There Are 27 Comments On This Article.

  1. Great black and whites. My fave is the old guy feeding the lady with a cig a cherry — that’s a grand-slam home run and so funny. I award this book my highest rating — 4 Green Bathrobes! :)

  2. Przemyslaw Stroinski

    I like b&w but Alec Soth have great sensitivity for colour,.. it’s a waste

    objectively great works, but not best of Alec Soth.

  3. Was pleasantly surprised when I first saw this book. It revealed ‘new’ and welcomed aspects about Soth’s vision that are absent in his color work. The people and occasions he photographs here are alive, full of quirks and life’s little oddities. Conspicuously absent is the zombie nation made famous in his “deadpan” portraits. Too bad he’s sacrificed so much of what life has to offer in the name of color.

    • “Too bad he’s sacrificed so much of what life has to offer in the name of color.”

      That’s quite a silly thing to say on many levels but let’s just focus on one. It ignores a large part of Soth’s work. Two of Soth’s monographs (“Sleeping by the Mississippi” and “Niagara”) are strictly 8×10 color and contain his “deadpan” portraits. Then there’s “Dog Days, Bogota” which is not 8×10 so it’s a bit more spontaneous in style and less ‘deadpan’ but still quite formal. Then there’s “Broken Manual” which is a mix of bw and color. Since then he seems to have mostly switched to bw and flash which is much more like this early work from 1996.
      It seems to me that he has explored an extensive range of styles so it can hardly be said that he has sacrificed anything in the name of color.

      • RA- Thanks for turning me on to his B&W Ohio essay, work I was unfamiliar with and will continue to go back to (and which does, in fact, look very much like his earlier B&W). I’m a fan of much of his color work, but as I alluded to previously, too bad he doesn’t incorporate some of the spontaneity of his B&W into his color.

        Then again, B.B. King didn’t sing and play Lucille at the same time either…

        • I understand what you’re saying but I don’t think spontaneity would’ve done the Mississippi and the Niagara series much good. I think the mood of the pictures perfectly fit the subject matter. Or, to use your music analogy, if you’re going to play a slow lovesong you don’t want to go off on a free jazz tangent in the middle of it.

          I wouldn’t have wanted to see any spontaneity in those two books but I’m happy that he’s now switching it up instead of just continuing to produce the same kind of work over and over again. There’s a part of me who wants my favourite musicians to just play the hits but then again it’s much more interesting to hear the new songs.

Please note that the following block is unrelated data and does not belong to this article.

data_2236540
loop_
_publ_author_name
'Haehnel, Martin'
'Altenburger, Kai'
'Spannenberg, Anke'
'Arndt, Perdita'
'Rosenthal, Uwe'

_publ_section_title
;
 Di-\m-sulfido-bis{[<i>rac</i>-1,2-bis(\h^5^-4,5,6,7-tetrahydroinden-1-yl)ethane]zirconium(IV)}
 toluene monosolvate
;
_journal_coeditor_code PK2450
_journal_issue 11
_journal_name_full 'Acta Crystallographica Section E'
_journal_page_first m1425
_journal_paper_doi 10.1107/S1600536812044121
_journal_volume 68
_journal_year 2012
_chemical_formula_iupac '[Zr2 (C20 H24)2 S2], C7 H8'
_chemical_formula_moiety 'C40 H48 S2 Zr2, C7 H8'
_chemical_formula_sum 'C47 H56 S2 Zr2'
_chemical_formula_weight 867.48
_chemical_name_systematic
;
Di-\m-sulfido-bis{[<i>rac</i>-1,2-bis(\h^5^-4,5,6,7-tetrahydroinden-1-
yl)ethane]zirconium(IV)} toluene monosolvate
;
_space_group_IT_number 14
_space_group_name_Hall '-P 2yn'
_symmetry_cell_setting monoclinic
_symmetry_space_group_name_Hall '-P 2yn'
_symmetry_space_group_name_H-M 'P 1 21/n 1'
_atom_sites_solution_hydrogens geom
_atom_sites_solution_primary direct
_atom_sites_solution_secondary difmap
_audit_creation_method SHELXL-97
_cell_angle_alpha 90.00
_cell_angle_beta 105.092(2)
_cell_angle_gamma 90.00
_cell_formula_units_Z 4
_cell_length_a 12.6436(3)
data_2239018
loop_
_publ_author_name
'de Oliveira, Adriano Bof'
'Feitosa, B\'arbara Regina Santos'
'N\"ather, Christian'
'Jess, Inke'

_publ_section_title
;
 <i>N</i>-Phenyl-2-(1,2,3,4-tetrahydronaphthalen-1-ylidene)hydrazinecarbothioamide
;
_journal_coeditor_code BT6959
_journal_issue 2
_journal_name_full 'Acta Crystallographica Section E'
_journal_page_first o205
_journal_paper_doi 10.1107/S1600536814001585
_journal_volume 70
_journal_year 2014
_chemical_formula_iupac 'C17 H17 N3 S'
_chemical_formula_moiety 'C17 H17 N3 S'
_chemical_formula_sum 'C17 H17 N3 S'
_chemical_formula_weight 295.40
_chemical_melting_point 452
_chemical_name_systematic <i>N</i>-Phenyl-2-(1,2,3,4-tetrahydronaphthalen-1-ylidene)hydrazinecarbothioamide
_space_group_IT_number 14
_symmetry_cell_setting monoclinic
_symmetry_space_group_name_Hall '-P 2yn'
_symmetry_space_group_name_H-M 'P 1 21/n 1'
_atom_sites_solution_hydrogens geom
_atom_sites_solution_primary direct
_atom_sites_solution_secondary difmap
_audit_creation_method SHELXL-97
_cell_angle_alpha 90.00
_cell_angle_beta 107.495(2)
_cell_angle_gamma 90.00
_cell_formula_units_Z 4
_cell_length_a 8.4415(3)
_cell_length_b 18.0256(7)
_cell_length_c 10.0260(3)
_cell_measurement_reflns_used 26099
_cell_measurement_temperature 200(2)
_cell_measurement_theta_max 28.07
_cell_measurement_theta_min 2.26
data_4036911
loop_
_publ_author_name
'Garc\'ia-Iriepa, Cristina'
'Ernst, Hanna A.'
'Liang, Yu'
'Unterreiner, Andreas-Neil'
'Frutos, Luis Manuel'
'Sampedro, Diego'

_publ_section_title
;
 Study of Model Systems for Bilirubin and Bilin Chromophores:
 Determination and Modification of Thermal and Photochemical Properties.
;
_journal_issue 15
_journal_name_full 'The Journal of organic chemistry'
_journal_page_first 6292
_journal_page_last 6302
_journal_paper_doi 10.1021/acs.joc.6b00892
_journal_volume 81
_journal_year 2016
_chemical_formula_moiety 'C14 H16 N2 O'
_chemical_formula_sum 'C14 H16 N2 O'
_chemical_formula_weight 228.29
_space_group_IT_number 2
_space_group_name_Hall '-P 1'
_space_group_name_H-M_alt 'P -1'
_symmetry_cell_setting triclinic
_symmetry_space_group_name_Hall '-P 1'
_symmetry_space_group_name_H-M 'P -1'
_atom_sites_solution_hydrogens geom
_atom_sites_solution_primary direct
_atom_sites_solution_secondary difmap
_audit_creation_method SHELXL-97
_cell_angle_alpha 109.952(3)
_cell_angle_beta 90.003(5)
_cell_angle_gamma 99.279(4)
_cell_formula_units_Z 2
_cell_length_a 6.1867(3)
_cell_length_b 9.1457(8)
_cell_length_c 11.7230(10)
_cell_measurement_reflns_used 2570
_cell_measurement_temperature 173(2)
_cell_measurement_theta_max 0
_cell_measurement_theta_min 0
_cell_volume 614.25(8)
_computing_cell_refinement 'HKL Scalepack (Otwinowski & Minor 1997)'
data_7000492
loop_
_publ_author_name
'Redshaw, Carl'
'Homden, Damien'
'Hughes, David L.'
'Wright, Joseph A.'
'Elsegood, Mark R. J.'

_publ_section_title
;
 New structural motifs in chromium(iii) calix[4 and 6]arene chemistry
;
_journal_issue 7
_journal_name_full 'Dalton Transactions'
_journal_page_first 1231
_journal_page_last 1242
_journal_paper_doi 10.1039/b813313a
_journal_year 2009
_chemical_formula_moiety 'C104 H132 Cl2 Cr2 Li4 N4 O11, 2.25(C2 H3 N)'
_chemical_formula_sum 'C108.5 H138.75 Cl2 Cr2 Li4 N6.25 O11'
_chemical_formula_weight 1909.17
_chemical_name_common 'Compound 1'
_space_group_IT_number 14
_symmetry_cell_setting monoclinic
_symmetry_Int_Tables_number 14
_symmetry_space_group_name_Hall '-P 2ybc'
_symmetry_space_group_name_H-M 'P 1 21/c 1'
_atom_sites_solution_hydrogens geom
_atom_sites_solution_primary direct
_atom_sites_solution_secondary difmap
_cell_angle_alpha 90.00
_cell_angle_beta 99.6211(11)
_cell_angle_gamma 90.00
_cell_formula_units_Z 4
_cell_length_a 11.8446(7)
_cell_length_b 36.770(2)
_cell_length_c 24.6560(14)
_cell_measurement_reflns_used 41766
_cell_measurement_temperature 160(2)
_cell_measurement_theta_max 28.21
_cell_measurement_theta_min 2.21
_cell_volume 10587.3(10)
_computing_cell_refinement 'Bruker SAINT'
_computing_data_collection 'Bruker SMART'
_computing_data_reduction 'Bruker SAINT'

• “Can we not acknowledge the silliness of trying to commodify the random, meaningless little compositions we create?”

      They may start out as random and/or meaningless, but once someone purposely chooses one- it then becomes both meaningful and valuable. Going beyond the cents & dollars (or scarcity thereof) how’d ya like one of your photos (meant perhaps for nothing more than light hearted observation) being used to bolster a multinational conglomerate actively engaged in raping and poisoning the environment, forcing people from their homes for corporate profit, or helping start a few local wars here or there? Makes ya kinda feel all warm and fuzzy on the inside, don’t it?

      • I second Stan. I’m less concerned with making money off my Instagram pictures and more concerned with who or what my images are endorsing. I’d like to retain that control.

        • I don’t Instagram, so I hadn’t much paid attention to the whole shebang. But it took all of two seconds to realize what the possible consequences are. One would have to be a fool not to be concerned about involuntarily having your images appropriated by god knows who, for who knows what- leaving you with no legal recourse whatsoever (even in theory).

          Be interesting to see a show of hands of how many photographers are OK with that…

  4. scott Rex ely

    Thanks for shrugging off the Instagram kerfuffle.
    Nice to know we can count on the sober/serious people to help us decide what value we have for our own work.

    • scott Rex ely